Since there are vast differences in language used in the various translations, should we comment/suggest to people answering include the translation along with the scripture?

  • 1
    Could you expand upon this? I'm a little confused as to what's being asked, exactly.
    – Iszi
    Aug 23, 2011 at 20:46
  • @Iszi I've seen some answers that have quoted scripture references, but don't include whether it was NIV or King James (although that's pretty evident!), etc. Just wondering if this information matters in the answers. Aug 23, 2011 at 20:50
  • 1
    Ah, in that case I'd be inclined to close this thread as a dupe of the other "quoting scripture" thread. This topic is covered there also, albeit not quite as specifically.
    – Iszi
    Aug 23, 2011 at 20:53
  • possible duplicate of How would you like to see scripture linked?
    – Iszi
    Aug 23, 2011 at 20:53
  • I'd be alright with that, if others agree (using the close functionality). I won't delete in case others think the specificity of this is warranted. Aug 23, 2011 at 20:54
  • Something like meta.christianity.stackexchange.com/questions/14/… would make that possible to know what translation the quotation is from. This would be better.
    – daviesgeek
    Aug 23, 2011 at 22:40

2 Answers 2


Specification of translations and/or versions of scripture should always be explicitly specified by the person referencing them. This should not only include quoted scripture, but also referenced scripture.

For example, if I were to be discussing the creation of the world I should say either:

In Genesis 1:2 (NIV), we're told that the earth began formless, empty, and dark.


Genesis 1:2 (NIV) says:

"Now the earth was formless and empty, darkness was over the surface of the deep, and the Spirit of God was hovering over the waters."

I should not simply say:

Genesis 1:2 says the earth was vacant, dark, and without form.


Genesis 1:2 says:

"Now the earth was formless and empty, darkness was over the surface of the deep, and the Spirit of God was hovering over the waters."

  • I think you should be required to quote the scripture passage in the post and then summarize it below the block quote.
    – Kalamane
    Aug 23, 2011 at 22:25
  • 3
    There's no need to reference the translation if you're not quoting it. If you are quoting, the preferred format is typically to follow the quote with the translation's abbreviation, e.g., "Now the earth was formless and empty, darkness was over the surface of the deep, and the Spirit of God was hovering over the waters." (NIV)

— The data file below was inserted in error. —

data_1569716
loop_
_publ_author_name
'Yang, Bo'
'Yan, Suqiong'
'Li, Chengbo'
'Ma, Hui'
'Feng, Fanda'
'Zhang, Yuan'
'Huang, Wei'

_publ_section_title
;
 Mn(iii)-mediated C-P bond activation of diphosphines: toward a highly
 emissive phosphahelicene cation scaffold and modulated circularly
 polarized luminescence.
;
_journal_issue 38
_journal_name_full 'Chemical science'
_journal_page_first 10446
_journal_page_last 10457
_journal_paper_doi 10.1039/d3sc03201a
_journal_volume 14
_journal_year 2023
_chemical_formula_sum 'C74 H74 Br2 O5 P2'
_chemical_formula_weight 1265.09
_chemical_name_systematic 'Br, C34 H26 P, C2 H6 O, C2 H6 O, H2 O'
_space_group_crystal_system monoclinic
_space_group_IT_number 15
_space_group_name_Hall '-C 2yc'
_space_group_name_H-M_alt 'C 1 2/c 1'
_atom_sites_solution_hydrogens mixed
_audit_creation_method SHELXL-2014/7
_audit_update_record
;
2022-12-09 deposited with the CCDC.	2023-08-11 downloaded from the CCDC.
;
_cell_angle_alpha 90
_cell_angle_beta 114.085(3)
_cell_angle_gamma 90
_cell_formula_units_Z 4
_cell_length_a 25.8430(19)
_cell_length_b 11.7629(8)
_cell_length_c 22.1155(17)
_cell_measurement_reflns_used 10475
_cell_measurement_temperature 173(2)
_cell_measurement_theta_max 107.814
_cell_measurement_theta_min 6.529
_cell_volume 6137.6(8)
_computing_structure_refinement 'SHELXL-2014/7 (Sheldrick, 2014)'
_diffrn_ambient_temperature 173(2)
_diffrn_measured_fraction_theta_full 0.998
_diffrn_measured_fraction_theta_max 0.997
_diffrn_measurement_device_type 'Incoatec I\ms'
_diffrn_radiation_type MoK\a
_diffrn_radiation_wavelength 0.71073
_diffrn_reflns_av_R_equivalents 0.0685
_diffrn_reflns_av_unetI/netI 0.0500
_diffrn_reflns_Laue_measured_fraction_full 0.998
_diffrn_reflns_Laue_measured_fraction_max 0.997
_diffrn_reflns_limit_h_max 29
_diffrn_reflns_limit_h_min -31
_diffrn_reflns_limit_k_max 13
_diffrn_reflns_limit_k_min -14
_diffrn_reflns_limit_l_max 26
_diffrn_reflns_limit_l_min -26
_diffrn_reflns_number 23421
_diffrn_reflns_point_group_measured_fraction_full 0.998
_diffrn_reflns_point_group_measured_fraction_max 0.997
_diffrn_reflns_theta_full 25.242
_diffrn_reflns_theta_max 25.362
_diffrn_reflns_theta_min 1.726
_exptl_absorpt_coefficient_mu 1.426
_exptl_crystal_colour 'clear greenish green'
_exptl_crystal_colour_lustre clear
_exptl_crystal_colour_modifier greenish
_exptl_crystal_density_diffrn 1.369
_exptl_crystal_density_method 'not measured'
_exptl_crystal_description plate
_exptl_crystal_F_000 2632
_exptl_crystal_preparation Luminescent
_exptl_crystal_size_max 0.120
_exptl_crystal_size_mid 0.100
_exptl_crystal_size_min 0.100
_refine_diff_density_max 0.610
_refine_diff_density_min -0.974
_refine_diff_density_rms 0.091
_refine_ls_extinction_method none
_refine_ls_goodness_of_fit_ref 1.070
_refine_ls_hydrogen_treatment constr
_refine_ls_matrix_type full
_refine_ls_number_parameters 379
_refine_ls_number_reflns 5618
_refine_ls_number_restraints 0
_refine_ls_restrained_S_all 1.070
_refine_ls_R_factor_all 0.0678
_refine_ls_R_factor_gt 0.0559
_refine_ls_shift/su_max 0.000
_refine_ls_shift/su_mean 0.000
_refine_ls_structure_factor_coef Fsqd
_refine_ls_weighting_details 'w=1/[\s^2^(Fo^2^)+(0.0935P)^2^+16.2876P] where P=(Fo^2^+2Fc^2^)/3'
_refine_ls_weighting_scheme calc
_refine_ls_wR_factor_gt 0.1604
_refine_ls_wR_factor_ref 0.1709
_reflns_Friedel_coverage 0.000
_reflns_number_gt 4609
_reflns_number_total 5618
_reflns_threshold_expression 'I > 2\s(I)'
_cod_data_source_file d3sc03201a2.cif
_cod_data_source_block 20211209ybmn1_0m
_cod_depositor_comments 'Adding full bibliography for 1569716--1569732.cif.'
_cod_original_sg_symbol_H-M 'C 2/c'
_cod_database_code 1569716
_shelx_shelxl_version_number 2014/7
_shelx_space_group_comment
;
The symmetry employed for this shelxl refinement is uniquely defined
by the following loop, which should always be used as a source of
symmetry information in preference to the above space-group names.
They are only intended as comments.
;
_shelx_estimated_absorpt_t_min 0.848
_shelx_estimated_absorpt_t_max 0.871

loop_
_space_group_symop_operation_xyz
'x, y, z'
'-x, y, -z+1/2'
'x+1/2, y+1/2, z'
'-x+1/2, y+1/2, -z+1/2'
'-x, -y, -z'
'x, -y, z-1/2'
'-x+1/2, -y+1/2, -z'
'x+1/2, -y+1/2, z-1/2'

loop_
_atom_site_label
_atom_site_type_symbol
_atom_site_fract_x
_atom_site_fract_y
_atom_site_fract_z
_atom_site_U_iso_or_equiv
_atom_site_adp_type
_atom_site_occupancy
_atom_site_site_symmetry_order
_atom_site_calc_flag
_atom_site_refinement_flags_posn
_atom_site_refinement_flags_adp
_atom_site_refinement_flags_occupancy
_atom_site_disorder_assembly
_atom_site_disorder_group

– Ray
    Aug 23, 2011 at 22:48
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    @Ray - There is absolutely reason to reference the translation if you're not quoting it. Someone could read the passage in a different translation, and come to a completely different conclusion than you have about it - therefore creating possible debate, conflict, and confusion.
    – Iszi
    Aug 23, 2011 at 23:33
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    I strongly agree that ALL passages should have translation identifiers if they are in any way directly discussed. However @Ray might have a point here if secondary support references since looking at them at all is an exercise left to the reader, the translation may be as well (or assumed to the the same as the main passage mentioned.) Any time even a single word is used out of a verse, what translation that came from should probably be identified. In the example above if somebody said "Genesis 1:2 tells us that the earth was vacant." I would want to know where the word 'vacant' came from.
    – Caleb
    Aug 25, 2011 at 10:26
  • Even if no words from the text are used, whenever a verse is referenced in support of a certain statement the translation should be identified so that the readers who do check the text are not left so much confused as to how the user who posted the reference came to the conclusions they posted. A prime example would be the infamous "Jehovah's Witness" question. Had the asker chosen not to post the exact text he was referring to, we'd all be wondering where he got his ideas from because (and even still) no translation was specified..
    – Iszi
    Aug 25, 2011 at 13:02
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    I just wish to add that, with the NIV at least, this is a legal issue. The NIV preface states that you must specify the version when quoting them to comply with copyright, and recommends the Genesis 1:1 (NIV) format for most use.
    – trlkly
    Aug 25, 2014 at 14:20

It seems that if the translation is not provided, a link to the site that contains the translation should be provided.

For example, if you say

Genesis 1:1

1 In the beginning of God's preparing the heavens and the earth --

I think it's acceptable to not include the translation since you have the link that you can use to find the translation.

However, if you do not provide the link to the translation, you should include the translation.

If we could work on implementing this, it would help clarify questions when people are using New World Translation or something else that isn't a "mainstream" translation.

  • I disagree. I've already found myself hovering over links looking for what translation was used so I can go look it up myself on a different site than was linked. I think the translation should ALWAYS be identified. The link is a bonus, but not a substitute for identifying the verse.
    – Caleb
    Aug 25, 2011 at 10:16
  • Hmmm. I can definitely see your point.
    – Richard
    Aug 25, 2011 at 10:46

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